Waters: New Kelowna council a case of inexperienced leading the…well…inexperienced

Most senior member of the new city council has just two terms under his belt. The rest are newcomers or one-term incumbents.

Kelowna voters have delivered the city a council that’s a whole lot younger and whole a lot less experienced than any seen in recent years.

So for the city’s sake, residents need to hope mayor-elect Colin Basran’s take on his lack of political experience during the campaign—that it’s the quality of the experience he’s had in the last three years, not the quantity—holds true. If not, the next four years could be a long time at city hall.

Between the four incumbents re-elected as councillors—Luke Stack, Gail Given, Maxine DeHart and Mohini Singh, Basran, the three councillor newcomers—Brad Seiben Tracy Gray, and Ryan Donn—and former councillor Charlie Hodge, only Stack has more than one term under his or her belt.

Gone are the days of the continuity provided by the likes of now retired councillors Robert Hobson (26 years) and Andre Blanleil (21 years).

So maybe defeated mayoral candidate Sharon Shepherd, who sat as a councillor for three terms before winning the mayor’s chair in 2005 and holding it for two terms was right on election night when she offered this advice to Basran: “Learn quick.”

Of course every political career has to start somewhere and that’s what we are seeing in Kelowna right now.

At age 37, Basran has shown he’s ambitious, can put together a campaign that connects with voters and may parlay Saturday night’s win into a long political career. Time will tell.

He and his council do get a bit of a break in that the city budget they will be asked to approve next month, just weeks after being sworn in, has already been set out by the current council. The new council, with the five aforementioned returnees, just has to rubber stamp it.

And like every council before it, the new council will also inherit a number of projects approved, in the works or ready to go that it will get to cut the ribbons on.

But time doesn’t stand still and the new council will also have to do its part in finding and approving new and needed projects for the city.

On election night, and in the days following, the new council’s lack of political experience was sloughed off by some saying the city has a proven and capable staff and they are the ones that do the day-to-day heavy lifting. That’s true. But they lift what council tells them to lift. Council sets the direction, city staff, in the words of former Star Trek captain Jean-Luc Picard “make it so.” Allowing staff to set the direction is not what the city wants or needs. We elect councils to take on that responsibility. They are accountable to residents and the job they do will get critiqued in four years at the next election.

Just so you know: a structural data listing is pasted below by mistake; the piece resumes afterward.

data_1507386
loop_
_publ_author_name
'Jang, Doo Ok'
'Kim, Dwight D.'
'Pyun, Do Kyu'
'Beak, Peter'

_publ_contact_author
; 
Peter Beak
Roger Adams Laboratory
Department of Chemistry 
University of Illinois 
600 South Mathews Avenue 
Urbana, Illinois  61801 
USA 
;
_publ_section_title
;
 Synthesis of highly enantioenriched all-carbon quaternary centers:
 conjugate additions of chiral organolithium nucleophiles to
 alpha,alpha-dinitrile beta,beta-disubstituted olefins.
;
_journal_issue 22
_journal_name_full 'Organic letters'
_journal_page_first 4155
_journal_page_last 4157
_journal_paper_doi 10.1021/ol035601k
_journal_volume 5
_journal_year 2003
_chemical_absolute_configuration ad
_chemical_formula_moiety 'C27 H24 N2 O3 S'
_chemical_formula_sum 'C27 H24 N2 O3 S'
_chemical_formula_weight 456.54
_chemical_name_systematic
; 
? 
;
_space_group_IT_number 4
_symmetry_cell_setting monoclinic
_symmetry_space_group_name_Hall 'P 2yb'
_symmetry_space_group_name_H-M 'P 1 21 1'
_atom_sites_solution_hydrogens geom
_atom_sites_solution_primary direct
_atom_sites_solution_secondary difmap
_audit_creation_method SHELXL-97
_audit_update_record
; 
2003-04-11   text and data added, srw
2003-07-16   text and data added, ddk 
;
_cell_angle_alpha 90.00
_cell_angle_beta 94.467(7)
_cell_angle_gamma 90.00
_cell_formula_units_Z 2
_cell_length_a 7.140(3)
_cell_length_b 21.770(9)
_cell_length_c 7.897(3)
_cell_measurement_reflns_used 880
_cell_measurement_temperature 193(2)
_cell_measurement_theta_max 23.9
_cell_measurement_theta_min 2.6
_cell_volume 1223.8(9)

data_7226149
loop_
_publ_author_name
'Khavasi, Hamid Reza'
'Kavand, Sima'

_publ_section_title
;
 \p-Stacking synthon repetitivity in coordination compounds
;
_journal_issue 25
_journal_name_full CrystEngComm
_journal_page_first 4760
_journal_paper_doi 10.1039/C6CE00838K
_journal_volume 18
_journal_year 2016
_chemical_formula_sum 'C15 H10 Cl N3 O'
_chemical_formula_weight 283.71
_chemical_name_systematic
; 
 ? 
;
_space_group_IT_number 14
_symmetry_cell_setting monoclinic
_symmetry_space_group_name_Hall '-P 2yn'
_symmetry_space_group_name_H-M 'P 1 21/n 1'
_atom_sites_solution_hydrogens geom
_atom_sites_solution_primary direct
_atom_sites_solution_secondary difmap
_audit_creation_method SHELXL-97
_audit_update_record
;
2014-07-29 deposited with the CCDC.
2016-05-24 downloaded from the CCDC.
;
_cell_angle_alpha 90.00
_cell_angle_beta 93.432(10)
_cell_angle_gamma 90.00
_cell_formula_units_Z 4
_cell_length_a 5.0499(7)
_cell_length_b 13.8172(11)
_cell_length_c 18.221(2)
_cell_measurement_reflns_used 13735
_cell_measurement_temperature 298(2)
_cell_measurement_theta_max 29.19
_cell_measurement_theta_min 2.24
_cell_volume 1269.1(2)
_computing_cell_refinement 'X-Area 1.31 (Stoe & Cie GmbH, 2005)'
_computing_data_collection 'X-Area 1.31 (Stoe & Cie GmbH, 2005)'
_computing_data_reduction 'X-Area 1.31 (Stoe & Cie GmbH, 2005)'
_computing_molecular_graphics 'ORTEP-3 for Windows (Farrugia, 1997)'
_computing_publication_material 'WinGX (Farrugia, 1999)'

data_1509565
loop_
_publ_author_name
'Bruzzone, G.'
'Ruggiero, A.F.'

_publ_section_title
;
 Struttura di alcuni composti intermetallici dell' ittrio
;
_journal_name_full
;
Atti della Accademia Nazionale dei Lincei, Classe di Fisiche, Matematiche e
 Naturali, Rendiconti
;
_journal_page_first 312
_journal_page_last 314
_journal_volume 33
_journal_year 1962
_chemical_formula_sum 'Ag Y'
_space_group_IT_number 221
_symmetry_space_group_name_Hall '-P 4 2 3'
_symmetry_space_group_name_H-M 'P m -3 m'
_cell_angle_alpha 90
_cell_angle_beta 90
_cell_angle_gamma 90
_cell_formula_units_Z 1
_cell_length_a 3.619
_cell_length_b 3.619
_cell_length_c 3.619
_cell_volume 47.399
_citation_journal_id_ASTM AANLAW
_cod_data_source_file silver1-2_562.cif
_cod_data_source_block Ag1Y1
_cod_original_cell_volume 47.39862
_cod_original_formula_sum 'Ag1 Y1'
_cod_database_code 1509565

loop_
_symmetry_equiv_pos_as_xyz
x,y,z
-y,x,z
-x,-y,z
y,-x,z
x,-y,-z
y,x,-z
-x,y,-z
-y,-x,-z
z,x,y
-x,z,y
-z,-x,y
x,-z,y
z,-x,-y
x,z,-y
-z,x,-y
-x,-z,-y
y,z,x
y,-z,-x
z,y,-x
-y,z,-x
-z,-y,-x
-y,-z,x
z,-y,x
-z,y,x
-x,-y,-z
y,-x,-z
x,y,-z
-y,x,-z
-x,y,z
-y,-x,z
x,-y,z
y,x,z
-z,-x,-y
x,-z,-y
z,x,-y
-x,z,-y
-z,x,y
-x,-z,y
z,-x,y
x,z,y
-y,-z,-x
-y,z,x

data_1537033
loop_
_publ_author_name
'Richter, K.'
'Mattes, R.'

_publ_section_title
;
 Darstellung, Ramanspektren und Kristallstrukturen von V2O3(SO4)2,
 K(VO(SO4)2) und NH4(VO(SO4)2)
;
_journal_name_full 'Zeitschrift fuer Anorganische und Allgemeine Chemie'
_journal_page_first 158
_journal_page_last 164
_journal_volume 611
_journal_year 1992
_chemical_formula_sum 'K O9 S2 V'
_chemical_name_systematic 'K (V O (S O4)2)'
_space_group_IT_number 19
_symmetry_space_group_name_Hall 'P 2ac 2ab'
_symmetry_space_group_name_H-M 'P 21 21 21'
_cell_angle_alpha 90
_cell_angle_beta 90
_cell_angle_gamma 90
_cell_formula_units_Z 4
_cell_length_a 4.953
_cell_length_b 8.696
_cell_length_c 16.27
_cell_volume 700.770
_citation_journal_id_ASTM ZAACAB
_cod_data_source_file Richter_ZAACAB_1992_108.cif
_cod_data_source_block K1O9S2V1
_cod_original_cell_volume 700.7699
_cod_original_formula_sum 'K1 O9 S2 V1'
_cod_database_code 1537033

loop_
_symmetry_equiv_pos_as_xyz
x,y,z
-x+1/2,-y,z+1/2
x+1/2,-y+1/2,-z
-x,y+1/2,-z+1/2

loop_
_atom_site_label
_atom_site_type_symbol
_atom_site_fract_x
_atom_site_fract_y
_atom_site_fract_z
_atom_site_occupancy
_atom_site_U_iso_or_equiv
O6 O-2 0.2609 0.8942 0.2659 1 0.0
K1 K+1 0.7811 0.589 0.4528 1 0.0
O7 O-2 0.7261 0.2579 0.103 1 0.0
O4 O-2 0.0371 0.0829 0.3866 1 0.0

With a decisive win in the mayor’s race over a proven challenger, and following in the footsteps of a popular predecessor, Basran knows he has a weight of expectation on his shoulders. And he has big shoes to fill.

How he delivers on his desire to see Kelowna “open for opportunity” and not just for business remains to be seen.

In Kelowna, the mayor is one voice of nine at the council table and without showing some leadership skill, he or she cannot get things done single-handedly.

But with at least seven of the nine councillors appearing to be like-minded, pro-business types, herding them in the same direction should not be that hard for Basran. Sure, there will be dissent—there always is—but in the end the new council, like the current one, is likely to fall into line once the talking’s done and the vote has been taken.

Well, maybe with the exception of Hodge, who showed during his past stint on council he’s not afraid to speak out even after all has been said and done.

But unless he can change a lot of minds at the council table, he could find himself a voice in the (council) wilderness on some issues.

Like the wine this region is famous for, the new council will take time to mature. With four years  instead of three in its mandate, it means council doesn’t have to hit the ground running.

In fact, the newcomers to council expressed no criticism of the current council in their respective campaigns. So business as usual should be expected.

Given that voters returned all the incumbents who were running for another term, it would appear the electorate—or at least the small portion of it that bothered to vote—is just fine with that too.

Alistair Waters is the assistant editor of the Capital News.


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